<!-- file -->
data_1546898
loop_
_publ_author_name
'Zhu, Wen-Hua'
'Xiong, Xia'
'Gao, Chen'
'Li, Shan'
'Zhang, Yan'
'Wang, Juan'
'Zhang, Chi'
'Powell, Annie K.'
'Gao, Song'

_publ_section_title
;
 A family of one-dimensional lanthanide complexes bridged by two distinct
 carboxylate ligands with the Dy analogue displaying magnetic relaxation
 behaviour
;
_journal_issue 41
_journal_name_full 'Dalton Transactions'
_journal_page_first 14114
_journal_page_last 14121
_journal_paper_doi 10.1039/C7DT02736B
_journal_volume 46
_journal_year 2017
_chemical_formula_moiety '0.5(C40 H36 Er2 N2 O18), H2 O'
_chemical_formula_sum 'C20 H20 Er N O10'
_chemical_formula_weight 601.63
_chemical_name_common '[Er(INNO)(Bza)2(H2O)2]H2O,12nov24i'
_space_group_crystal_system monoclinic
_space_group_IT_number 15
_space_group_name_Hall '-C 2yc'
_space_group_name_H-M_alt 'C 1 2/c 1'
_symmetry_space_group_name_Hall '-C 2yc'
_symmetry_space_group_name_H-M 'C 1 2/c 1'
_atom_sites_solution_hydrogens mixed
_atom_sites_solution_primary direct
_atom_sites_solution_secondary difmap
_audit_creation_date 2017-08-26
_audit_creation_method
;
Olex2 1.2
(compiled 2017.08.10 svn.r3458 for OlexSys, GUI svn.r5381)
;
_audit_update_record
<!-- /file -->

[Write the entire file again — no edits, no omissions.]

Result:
data_1546898
loop_
_publ_author_name
'Zhu, Wen-Hua'
'Xiong, Xia'
'Gao, Chen'
'Li, Shan'
'Zhang, Yan'
'Wang, Juan'
'Zhang, Chi'
'Powell, Annie K.'
'Gao, Song'

_publ_section_title
;
 A family of one-dimensional lanthanide complexes bridged by two distinct
 carboxylate ligands with the Dy analogue displaying magnetic relaxation
 behaviour
;
_journal_issue 41
_journal_name_full 'Dalton Transactions'
_journal_page_first 14114
_journal_page_last 14121
_journal_paper_doi 10.1039/C7DT02736B
_journal_volume 46
_journal_year 2017
_chemical_formula_moiety '0.5(C40 H36 Er2 N2 O18), H2 O'
_chemical_formula_sum 'C20 H20 Er N O10'
_chemical_formula_weight 601.63
_chemical_name_common '[Er(INNO)(Bza)2(H2O)2]H2O,12nov24i'
_space_group_crystal_system monoclinic
_space_group_IT_number 15
_space_group_name_Hall '-C 2yc'
_space_group_name_H-M_alt 'C 1 2/c 1'
_symmetry_space_group_name_Hall '-C 2yc'
_symmetry_space_group_name_H-M 'C 1 2/c 1'
_atom_sites_solution_hydrogens mixed
_atom_sites_solution_primary direct
_atom_sites_solution_secondary difmap
_audit_creation_date 2017-08-26
_audit_creation_method
;
Olex2 1.2
(compiled 2017.08.10 svn.r3458 for OlexSys, GUI svn.r5381)
;
_audit_update_record